On Wednesday, Democratic presidential hopeful Sen. Elizabeth Warren (D-MA) weighed in on the Felicity Huffman/Lori Loughlin-centric college admissions scam that has taken the nation by storm. The Daily Wire's Emily Zanotti reported yesterday on the scam:
Nearly 50 people have been charged in a massive college entrance exam cheating and bribery plot, according the Federal Bureau of Investigations, including a number of high-profile CEOs, and Hollywood actresses Lori Loughlin and Felicity Huffman. ...
In all, 33 parents — including Loughlin and Huffman — allegedly paid a collective sum of $25 million to a college admissions counselor named William Singer, according to ABC News, who then "bribed college officials, coaches and college entrance exam administrators, who then helped students secure admissions 'not on their merits but through fraud.'"
The FBI contends that Singer's bribes went to officials at some of the most elite colleges in the country, including Yale, Stanford, UCLA, Georgetown, the University of San Diego, Wake Forest, the University of Texas, and the University of Southern California, and to college entrance exams administrators for both the SAT and ACT.
It turns out that Warren, whose (exceedingly) dubious claim to Cherokee ancestry has dogged her for much of her legal, academic, and political career, has some thoughts on the kerfuffle. Per Fox News:
Sen. Elizabeth Warren, D-Mass., said she had "zero" sympathy for parents caught up in the college cheating scandal during a Wednesday appearance on MSNBC.
Warren did not elaborate on her feelings after being asked the question as part of a number of rapid-fire questions posed by "Morning Joe" co-host Mika Brzezinski.
That would be a rather ironic sense of moral indignation for someone of alleged 1/1024th Cherokee ancestry who nonetheless thought it fit to rely upon that purported ancestry as part of her application for the State Bar of Texas. Perhaps Warren ought to consider that she is not the most well-suited spokesperson for this particular crusade.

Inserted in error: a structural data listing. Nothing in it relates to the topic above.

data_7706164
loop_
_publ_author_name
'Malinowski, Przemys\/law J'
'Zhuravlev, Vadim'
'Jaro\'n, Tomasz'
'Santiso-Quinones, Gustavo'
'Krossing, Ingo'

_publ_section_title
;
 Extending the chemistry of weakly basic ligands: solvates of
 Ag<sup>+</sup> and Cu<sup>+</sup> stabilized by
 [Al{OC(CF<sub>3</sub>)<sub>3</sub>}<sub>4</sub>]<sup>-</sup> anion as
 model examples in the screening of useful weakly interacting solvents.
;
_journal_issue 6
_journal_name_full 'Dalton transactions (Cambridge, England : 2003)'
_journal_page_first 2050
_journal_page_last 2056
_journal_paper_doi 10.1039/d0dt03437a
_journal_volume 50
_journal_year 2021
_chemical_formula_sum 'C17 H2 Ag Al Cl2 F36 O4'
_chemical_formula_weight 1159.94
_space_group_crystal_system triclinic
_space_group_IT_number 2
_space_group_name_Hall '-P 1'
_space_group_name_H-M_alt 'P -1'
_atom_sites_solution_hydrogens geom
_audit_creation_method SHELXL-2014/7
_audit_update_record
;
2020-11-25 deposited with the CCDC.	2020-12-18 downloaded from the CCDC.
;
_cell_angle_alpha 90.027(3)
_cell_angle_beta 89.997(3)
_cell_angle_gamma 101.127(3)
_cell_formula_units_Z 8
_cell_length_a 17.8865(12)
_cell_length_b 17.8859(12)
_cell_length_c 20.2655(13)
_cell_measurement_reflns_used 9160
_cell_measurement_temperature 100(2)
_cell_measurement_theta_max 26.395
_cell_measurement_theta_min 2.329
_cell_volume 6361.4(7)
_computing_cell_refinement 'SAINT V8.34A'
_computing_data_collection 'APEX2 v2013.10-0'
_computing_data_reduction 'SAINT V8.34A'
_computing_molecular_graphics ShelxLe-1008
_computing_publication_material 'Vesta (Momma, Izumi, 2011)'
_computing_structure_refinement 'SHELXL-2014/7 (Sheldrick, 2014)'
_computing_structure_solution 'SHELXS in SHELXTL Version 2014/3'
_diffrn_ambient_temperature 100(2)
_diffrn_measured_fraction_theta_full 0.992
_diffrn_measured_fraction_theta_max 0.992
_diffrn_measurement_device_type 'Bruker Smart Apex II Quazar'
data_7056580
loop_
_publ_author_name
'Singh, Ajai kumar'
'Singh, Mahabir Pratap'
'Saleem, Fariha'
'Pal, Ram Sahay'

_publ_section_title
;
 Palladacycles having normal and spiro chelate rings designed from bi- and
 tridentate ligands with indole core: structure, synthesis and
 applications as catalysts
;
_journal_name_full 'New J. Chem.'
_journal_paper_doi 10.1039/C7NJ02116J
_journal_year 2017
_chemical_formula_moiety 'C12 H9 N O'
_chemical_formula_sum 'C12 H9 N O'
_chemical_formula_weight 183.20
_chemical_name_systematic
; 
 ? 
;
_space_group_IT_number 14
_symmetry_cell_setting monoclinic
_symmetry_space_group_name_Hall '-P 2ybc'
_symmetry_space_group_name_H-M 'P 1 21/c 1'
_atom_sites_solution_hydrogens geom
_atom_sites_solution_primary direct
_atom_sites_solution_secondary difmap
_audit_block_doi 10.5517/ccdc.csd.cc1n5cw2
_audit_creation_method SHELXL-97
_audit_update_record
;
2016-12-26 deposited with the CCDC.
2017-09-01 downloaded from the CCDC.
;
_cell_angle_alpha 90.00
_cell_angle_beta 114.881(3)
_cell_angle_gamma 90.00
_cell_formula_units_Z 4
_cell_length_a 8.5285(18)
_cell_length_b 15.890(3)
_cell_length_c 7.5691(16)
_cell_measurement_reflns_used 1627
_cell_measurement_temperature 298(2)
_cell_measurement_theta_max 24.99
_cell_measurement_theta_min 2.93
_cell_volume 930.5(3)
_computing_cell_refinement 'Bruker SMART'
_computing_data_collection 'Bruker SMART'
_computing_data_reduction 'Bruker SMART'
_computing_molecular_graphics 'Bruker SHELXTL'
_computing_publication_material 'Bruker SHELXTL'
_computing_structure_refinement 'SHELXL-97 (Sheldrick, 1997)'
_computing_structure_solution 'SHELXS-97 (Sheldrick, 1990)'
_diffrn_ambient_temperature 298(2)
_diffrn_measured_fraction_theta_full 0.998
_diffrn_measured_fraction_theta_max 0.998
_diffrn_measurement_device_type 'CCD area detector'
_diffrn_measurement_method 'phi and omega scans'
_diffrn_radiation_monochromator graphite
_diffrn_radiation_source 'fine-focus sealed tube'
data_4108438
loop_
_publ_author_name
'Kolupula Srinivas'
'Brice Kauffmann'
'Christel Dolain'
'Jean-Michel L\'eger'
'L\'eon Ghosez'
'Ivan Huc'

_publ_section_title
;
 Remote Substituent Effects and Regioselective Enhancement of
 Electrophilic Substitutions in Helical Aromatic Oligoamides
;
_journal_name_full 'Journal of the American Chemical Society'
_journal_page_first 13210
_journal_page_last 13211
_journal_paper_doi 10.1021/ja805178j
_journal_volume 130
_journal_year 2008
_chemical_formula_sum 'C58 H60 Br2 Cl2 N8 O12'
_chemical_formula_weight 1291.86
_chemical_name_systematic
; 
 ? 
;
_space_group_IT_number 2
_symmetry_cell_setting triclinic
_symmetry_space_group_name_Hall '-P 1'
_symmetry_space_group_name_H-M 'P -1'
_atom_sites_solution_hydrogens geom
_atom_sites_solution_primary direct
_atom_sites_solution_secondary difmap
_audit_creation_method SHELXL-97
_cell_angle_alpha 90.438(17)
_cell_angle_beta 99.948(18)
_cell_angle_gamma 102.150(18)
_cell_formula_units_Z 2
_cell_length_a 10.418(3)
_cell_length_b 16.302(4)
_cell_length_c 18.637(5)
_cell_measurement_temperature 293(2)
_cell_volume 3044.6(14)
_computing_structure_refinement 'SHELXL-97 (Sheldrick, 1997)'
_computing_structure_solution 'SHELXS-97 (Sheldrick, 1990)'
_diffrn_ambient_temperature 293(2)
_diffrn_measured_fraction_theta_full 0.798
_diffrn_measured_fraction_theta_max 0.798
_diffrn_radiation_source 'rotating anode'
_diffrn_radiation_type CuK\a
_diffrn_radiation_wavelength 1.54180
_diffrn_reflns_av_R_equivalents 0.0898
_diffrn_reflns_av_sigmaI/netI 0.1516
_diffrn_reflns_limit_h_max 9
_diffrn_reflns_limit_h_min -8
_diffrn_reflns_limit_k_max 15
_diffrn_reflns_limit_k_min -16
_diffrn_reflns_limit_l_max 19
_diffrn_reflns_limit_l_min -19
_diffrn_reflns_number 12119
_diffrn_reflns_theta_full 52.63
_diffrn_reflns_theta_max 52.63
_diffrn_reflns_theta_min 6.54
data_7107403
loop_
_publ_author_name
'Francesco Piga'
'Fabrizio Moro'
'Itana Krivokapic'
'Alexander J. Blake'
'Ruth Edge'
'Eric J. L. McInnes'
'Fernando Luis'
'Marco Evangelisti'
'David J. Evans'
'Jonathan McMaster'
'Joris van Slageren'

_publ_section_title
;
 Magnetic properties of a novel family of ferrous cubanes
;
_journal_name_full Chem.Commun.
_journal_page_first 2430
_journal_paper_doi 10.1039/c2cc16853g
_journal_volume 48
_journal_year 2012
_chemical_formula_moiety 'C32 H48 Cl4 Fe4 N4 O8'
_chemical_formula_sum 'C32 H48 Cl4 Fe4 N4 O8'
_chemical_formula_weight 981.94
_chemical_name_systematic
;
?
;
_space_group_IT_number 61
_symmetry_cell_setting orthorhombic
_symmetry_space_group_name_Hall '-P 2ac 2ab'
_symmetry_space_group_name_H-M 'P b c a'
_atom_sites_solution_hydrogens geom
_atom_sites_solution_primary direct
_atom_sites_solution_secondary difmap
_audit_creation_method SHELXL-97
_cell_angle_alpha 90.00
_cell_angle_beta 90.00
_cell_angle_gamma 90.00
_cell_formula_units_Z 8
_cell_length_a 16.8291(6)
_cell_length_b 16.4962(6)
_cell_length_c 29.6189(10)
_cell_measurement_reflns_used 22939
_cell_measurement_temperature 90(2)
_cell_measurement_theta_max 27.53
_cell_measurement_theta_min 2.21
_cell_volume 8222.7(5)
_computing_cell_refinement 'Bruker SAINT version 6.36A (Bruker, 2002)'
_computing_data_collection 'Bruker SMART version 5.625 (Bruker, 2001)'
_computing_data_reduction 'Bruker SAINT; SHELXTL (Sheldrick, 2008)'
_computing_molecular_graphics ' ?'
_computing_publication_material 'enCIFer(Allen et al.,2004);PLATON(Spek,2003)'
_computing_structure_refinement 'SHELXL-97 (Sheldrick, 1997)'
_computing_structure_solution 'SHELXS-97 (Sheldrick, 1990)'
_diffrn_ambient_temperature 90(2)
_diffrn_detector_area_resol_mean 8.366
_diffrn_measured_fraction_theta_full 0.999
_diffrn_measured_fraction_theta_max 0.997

Indeed, some conservatives on Twitter quickly called out Warren.
"Elizabeth Warren just said she had 'zero' sympathy for the parents involved in the college admissions cheating scandal," tweeted Republican National Committee Chairwoman Ronna McDaniel. "It’s ironic that she’s so offended given that she lied about being a minority to climb the Ivy League ladder."
Daily Wire Editor-in-Chief Ben Shapiro was certainly amused.
According to PredictIt.org, Warren faces rather steep odds for the 2020 Democratic presidential nomination. Right now, on the prediction market website, she finds herself in sixth place, behind Sen. Bernie Sanders (I-VT), former Vice President Joe Biden, former Rep. Beto O'Rourke (D-TX), Sen. Kamala Harris (D-CA), and entrepreneur Andrew Yang.
Warren's 1/1024th Cherokee DNA test revelation was considered by many to be a self-inflicted wound. Vanity Fair referred in December to the ordeal as "DNA-gate," and pointed out how Warren was even called out by the Cherokee Nation:
Not all of [Warren's] pre-emptive moves were deemed successful: Warren’s decision to take a DNA test to head off Trump’s questions about her claim to Native American ancestry, which she used to bolster her application to teach at Harvard University, mostly backfired when she was criticized by the Cherokee Nation.